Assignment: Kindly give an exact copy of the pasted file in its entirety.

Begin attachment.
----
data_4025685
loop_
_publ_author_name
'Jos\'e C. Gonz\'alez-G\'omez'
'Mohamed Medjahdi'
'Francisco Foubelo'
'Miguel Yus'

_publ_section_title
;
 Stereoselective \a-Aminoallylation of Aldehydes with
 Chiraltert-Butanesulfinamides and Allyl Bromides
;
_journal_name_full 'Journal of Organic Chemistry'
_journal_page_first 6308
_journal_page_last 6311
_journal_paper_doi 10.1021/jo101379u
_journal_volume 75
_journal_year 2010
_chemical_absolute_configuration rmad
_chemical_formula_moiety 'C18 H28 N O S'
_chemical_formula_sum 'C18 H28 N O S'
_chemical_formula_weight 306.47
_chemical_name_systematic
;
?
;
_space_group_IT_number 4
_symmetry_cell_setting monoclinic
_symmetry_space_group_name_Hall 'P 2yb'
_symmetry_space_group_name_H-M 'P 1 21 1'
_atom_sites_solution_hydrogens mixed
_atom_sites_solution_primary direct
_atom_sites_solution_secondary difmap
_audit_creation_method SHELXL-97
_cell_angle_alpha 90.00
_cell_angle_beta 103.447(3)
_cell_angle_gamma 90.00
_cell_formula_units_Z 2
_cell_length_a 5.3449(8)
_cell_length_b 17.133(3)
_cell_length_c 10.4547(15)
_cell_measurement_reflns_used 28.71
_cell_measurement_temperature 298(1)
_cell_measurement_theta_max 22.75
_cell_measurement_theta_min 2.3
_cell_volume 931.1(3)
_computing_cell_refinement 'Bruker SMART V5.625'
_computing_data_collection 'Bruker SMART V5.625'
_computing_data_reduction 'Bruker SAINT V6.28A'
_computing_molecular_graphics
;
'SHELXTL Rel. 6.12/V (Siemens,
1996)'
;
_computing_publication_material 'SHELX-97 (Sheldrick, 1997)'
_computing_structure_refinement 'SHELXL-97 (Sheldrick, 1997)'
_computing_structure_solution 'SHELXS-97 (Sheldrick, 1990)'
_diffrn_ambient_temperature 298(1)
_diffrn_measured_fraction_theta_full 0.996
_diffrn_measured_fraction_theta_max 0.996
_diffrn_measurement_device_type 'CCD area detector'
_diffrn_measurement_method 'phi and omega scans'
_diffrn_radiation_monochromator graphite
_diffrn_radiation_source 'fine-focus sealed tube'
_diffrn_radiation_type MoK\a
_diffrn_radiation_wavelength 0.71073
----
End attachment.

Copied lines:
data_4025685
loop_
_publ_author_name
'Jos\'e C. Gonz\'alez-G\'omez'
'Mohamed Medjahdi'
'Francisco Foubelo'
'Miguel Yus'

_publ_section_title
;
 Stereoselective \a-Aminoallylation of Aldehydes with
 Chiraltert-Butanesulfinamides and Allyl Bromides
;
_journal_name_full 'Journal of Organic Chemistry'
_journal_page_first 6308
_journal_page_last 6311
_journal_paper_doi 10.1021/jo101379u
_journal_volume 75
_journal_year 2010
_chemical_absolute_configuration rmad
_chemical_formula_moiety 'C18 H28 N O S'
_chemical_formula_sum 'C18 H28 N O S'
_chemical_formula_weight 306.47
_chemical_name_systematic
;
?
;
_space_group_IT_number 4
_symmetry_cell_setting monoclinic
_symmetry_space_group_name_Hall 'P 2yb'
_symmetry_space_group_name_H-M 'P 1 21 1'
_atom_sites_solution_hydrogens mixed
_atom_sites_solution_primary direct
_atom_sites_solution_secondary difmap
_audit_creation_method SHELXL-97
_cell_angle_alpha 90.00
_cell_angle_beta 103.447(3)
_cell_angle_gamma 90.00
_cell_formula_units_Z 2
_cell_length_a 5.3449(8)
_cell_length_b 17.133(3)
_cell_length_c 10.4547(15)
_cell_measurement_reflns_used 28.71
_cell_measurement_temperature 298(1)
_cell_measurement_theta_max 22.75
_cell_measurement_theta_min 2.3
_cell_volume 931.1(3)
_computing_cell_refinement 'Bruker SMART V5.625'
_computing_data_collection 'Bruker SMART V5.625'
_computing_data_reduction 'Bruker SAINT V6.28A'
_computing_molecular_graphics
;
'SHELXTL Rel. 6.12/V (Siemens,
1996)'
;
_computing_publication_material 'SHELX-97 (Sheldrick, 1997)'
_computing_structure_refinement 'SHELXL-97 (Sheldrick, 1997)'
_computing_structure_solution 'SHELXS-97 (Sheldrick, 1990)'
_diffrn_ambient_temperature 298(1)
_diffrn_measured_fraction_theta_full 0.996
_diffrn_measured_fraction_theta_max 0.996
_diffrn_measurement_device_type 'CCD area detector'
_diffrn_measurement_method 'phi and omega scans'
_diffrn_radiation_monochromator graphite
_diffrn_radiation_source 'fine-focus sealed tube'
_diffrn_radiation_type MoK\a
_diffrn_radiation_wavelength 0.71073